Record: 54-68. Pace: 72-90. Change on last season: -9
Five games. Five defeats. Runs scored: 12. Runs conceded: 43. I think it's safe to say that Hell Week lived down to expectations as, following the two wins over the Dodgers, the team imploded into the worst streak of results for the Diamondbacks since June 7-11, 2006. There, we dropped the series finale against - hey! - the Phillies, 3-7, and then the Mets swept us in a four-game series, by scores of 1-7, 6-10, 0-5 and 2-15. The NL East is not our friend.
Hope sprung briefly after the Diamondbacks pulled back from 3-0 down to tie the game in the top of the fourth, but it didn't last long. The Phillies retook the lead in the bottom half of the inning, and pounded out nine answered runs. They secured the sweep over us in convincing fashion, outscoring us by the margin of 25-5 over the three games. Philadelphia didn't just beat Arizona, they did so with their hands tied behind their backs - by the time this was over, we were face down on the floor, while they moonwalked out of here. Ladies and gentlemen: "And that's kicking your ass."
Details after the jump, if I can stop watching Drew Barrymore clips on YouTube. Which, trust me, are infinitely more entertaining than the prospect of poking the corpse of this one with my recap stick.The starting pitching, a beacon of strength over much of the first half of the season, continued to implode. Our rotation's ERA in the first half, even with the Triple-Headed Beast of Webb Replacement, was 4.06, but after the All-Star Break, it has ballooned to 4.76. Before it, we had 53 quality starts in 89 attempts, a 60% rate, but during this last time round the rotation, not one of our starters even managed to get to the end of the sixth inning, three earned runs or not. Their collective line over that period:
AZ Starters: 24.1 IP, 40 H, 11 HR, 8 BB, 26 ER, 9.62 ERA, 0-5 record
Say what you like about the offense [and I have a few choice epithets for them myself], you won't win many games when your starters allow more than a run per inning, a home-run almost every other frame, and possess a WHIP only infinitesimally short of two.
Doug Davis continued to give up more walks than he should, four in five innings tonight, two of which came around to score. The equation is really quite simple. When he walks four-plus batters in a start this year, Davis has only one win in eleven such appearances and has an ERA of 4.95. In the 14 starts where Doug has walked three or fewer hitters (14 starts), his ERA is 3.02, and he has recorded six victories. Free base-runners are an additional burden which appear to push his usual tightrope juggling act off its high-wire.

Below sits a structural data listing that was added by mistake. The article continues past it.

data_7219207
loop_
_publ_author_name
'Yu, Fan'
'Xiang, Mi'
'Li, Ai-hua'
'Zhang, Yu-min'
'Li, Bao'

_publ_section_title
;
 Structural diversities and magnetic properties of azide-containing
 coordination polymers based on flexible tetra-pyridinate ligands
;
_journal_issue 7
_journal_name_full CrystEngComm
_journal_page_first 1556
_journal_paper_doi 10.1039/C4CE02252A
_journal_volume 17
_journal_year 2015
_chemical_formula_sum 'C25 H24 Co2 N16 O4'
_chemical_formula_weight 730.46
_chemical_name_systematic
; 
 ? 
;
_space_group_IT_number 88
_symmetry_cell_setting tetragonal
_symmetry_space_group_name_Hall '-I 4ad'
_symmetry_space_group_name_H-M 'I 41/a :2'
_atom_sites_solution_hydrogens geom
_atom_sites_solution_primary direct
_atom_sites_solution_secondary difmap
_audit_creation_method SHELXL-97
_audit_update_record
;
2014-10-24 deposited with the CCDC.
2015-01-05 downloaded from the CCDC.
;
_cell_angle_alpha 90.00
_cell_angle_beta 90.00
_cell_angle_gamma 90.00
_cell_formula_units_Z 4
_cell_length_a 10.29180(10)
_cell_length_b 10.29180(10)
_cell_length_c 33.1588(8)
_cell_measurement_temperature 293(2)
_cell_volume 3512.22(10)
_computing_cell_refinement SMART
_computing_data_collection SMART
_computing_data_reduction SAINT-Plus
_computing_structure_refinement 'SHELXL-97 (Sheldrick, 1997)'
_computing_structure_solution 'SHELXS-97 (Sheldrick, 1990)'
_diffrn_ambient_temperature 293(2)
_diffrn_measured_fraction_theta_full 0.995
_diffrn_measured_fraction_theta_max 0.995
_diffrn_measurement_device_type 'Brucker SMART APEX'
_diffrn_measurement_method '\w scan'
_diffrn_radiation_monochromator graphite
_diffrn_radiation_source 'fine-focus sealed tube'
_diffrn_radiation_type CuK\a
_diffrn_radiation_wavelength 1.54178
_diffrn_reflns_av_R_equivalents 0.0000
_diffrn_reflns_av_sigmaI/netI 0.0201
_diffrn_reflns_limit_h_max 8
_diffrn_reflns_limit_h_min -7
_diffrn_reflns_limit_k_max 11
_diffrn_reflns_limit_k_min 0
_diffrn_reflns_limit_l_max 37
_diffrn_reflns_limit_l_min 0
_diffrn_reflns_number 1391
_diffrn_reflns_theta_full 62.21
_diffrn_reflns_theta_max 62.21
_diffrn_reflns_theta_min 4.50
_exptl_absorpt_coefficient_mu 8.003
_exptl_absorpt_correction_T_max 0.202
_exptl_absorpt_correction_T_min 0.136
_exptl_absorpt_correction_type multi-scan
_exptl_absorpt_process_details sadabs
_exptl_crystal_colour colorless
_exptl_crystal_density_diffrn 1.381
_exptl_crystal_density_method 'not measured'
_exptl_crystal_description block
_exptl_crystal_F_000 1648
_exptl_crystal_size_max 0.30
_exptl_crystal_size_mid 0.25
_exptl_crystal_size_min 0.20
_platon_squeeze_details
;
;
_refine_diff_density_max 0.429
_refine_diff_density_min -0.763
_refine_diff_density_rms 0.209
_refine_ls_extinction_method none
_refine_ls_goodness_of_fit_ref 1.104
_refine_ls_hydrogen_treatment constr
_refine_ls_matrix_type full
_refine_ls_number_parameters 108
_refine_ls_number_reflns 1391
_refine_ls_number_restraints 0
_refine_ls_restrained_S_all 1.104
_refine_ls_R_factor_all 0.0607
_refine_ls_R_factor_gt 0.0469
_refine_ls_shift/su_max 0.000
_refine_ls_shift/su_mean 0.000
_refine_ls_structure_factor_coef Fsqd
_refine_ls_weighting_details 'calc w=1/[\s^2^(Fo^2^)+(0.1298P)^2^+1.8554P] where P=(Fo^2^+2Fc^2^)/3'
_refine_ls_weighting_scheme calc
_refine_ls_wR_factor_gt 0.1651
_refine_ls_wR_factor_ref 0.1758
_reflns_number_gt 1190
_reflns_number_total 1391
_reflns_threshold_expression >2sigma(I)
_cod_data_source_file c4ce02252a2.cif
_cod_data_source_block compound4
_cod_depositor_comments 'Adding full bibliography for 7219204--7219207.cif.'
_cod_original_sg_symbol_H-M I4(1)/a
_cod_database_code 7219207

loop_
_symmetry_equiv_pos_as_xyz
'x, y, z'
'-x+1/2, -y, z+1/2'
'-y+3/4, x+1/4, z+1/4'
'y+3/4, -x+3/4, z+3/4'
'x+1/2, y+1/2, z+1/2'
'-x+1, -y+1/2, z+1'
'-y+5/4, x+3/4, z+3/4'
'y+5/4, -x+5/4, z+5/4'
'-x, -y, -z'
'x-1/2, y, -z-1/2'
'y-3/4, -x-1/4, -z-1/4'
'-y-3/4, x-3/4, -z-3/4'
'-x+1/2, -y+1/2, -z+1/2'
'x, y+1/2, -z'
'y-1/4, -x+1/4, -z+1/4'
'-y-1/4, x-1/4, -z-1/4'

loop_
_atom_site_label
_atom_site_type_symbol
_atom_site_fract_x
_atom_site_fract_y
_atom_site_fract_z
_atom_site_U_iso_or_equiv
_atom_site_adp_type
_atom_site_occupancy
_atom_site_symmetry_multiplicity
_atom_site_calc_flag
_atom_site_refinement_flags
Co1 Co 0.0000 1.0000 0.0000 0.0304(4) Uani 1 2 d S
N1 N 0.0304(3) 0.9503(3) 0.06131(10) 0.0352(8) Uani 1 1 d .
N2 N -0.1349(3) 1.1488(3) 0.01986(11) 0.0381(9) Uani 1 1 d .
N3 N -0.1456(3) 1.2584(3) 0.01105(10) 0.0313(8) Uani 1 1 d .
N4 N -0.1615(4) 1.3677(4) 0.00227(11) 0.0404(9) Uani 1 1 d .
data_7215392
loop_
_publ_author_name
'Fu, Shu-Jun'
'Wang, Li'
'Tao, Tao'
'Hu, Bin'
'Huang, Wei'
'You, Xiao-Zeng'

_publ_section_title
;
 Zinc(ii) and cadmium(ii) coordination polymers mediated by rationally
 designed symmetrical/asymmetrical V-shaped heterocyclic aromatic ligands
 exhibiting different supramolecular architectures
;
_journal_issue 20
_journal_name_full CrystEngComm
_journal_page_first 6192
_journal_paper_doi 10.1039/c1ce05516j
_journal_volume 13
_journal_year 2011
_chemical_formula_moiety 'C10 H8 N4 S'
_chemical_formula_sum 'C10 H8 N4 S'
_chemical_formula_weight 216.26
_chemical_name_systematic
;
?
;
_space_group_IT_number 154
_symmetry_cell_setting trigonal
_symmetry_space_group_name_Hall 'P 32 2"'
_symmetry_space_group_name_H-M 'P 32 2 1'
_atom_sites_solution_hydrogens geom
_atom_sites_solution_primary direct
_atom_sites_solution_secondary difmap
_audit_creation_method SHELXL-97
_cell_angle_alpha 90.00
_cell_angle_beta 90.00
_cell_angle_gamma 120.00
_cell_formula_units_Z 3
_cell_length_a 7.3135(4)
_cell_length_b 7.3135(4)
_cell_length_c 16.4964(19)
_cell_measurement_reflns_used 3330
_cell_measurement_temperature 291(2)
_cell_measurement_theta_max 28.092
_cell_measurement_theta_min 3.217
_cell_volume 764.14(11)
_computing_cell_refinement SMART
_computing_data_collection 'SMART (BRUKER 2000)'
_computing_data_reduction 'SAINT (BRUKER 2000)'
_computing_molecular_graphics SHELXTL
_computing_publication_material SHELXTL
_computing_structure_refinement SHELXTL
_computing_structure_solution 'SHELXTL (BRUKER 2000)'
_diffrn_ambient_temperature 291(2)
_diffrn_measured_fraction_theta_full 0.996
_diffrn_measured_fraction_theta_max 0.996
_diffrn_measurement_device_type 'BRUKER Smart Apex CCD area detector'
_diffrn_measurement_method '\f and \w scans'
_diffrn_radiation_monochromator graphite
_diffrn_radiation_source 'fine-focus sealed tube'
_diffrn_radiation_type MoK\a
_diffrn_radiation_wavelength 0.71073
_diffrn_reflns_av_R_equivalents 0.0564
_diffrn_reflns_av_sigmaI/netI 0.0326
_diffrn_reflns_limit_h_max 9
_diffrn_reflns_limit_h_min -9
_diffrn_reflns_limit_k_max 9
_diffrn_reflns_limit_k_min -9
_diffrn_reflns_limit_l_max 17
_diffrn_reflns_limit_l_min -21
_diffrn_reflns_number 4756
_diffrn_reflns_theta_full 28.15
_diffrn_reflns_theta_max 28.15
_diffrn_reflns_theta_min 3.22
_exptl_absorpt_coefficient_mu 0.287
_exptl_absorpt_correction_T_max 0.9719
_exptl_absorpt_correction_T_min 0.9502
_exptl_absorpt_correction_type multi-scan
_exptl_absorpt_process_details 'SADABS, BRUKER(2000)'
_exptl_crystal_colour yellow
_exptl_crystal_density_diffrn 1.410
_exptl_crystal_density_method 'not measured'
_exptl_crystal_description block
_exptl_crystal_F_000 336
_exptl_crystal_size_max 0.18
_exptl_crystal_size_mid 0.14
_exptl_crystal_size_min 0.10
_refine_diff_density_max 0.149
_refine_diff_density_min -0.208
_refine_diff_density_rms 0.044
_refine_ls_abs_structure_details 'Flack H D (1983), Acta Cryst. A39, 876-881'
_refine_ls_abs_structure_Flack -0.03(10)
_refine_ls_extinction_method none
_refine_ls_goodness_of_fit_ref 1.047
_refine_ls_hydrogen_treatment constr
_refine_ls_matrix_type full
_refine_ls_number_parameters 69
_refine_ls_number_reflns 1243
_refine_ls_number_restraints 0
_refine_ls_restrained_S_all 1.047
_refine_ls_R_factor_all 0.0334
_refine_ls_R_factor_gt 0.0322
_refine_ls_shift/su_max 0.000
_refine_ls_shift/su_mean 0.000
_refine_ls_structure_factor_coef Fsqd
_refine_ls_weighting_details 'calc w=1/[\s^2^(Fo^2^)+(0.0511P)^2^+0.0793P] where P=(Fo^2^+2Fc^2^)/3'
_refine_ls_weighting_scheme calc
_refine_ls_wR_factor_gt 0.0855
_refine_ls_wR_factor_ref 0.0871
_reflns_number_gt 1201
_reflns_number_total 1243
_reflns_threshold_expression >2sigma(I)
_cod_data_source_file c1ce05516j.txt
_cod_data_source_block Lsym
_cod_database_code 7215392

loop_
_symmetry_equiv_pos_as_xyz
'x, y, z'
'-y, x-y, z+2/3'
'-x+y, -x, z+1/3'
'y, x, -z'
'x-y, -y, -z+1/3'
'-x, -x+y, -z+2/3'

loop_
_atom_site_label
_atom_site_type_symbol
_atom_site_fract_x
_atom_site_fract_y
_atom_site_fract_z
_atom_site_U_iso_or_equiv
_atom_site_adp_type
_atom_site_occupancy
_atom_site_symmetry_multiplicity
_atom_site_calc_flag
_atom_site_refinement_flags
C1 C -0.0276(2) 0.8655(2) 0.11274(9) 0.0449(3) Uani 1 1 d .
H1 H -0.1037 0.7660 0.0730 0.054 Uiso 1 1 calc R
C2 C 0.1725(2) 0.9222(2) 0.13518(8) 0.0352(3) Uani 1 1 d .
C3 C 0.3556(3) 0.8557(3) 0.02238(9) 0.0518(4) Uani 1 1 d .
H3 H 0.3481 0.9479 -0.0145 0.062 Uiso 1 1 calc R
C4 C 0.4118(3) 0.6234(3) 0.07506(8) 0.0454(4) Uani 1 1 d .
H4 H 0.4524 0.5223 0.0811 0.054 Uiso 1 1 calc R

Tonight, he wasn't helped by the B-bullpen, who blew the game open in the sixth, Leo Rosales and Daniel Schlereth combining to allow five runs in that one frame. The first three Phillie batters all got hits off Rosales, including a lead-off homer, and Schlereth then allowed both inherited runners to score, as well as a couple of his own, on another long-ball, this one a three-run shot. Though the two earned runs tagged to him were the first he'd allowed since his second call-up, he has allowed five walks in 3.2 innings of work. Despite a great curveball, he just doesn't seem at this point to have the command of it necessary to stick in the majors.
Moving on to the offense, what is it with Gerardo Parra and double-plays? Even though this was only his 83rd game, he hit into his team-leading fiftteenth - nobody else has even made it out of single-figures at this point. Today's offering ended the first inning, and meant he had GIDP'd 15 times in 79 opportunities, a 19% rate, usually reserved for catchers (NL average is only 11%). It's not that Parra is slow, but he just creates a lot of ground-balls. His GO/AO ratio before today was 1.84, ranking Parra fifth among all qualifying NL hitters. Oh, and for good measure, Parra flew into a double-play in the third, Ryan Roberts being the other half of the twin-killing on both occasions.
If you just looked at the hit totals, you might be fooled into thinking this was quite a close game, as Philadelphia only beat us 12-10 - from which you can probably tell than we were not facing a left-handed starter today. Of course, three of theirs left Federal Bailout Park, accounting for six of the runs, while only two of Arizona's even got the runner past first base. Stephen Drew, Mark Reynolds, Roberts and Chad Tracy each had a pair, but once again, the Diamondbacks somehow didn't manage to work a single walk.
In fact, we went the entire series in Philadelphia without one. The last free pass to an Arizona hitter came in the ninth inning against Atlanta on Monday, since when there have been 96 at-bats without a base on balls. In the past four years only two National League clubs have had three entirely walkless games in a row - interestingly, one of them was not only earlier this month, it was the Houston Astros, the team we will be facing next. In case you're wondering, the last NL team to go four straight was the 1976 Expos.
Here's a re-enactment of today's Fangraph. The role of the Phillies will be played by Drew Barrymore, while the part of the Diamondbacks is portrayed by five nameless stuntmen.
Master of his domain: Chad Tracy, +10.7%
God-emperor of suck: Doug Davis, -38.1%
Dishonorable mention: Gerardo 'the rally-killer' Parra, -14.8%
Surprisingly brisk Gameday Thread, with kishi rolling past three digits, and soco sneaking past 'Skins by a single comment into second-place. Also present, to some degree or other: snakecharmer, BattleMoses, hotclaws, ZonaBacks10, dima1109, mrssoco, Azreous, 4 Corners Fan, Wailord, pygalgia, katers and Zephon. Credit to all of them for sticking around. Here's to things being better in Houston, and they probably will be, simply because they really can't get much worse.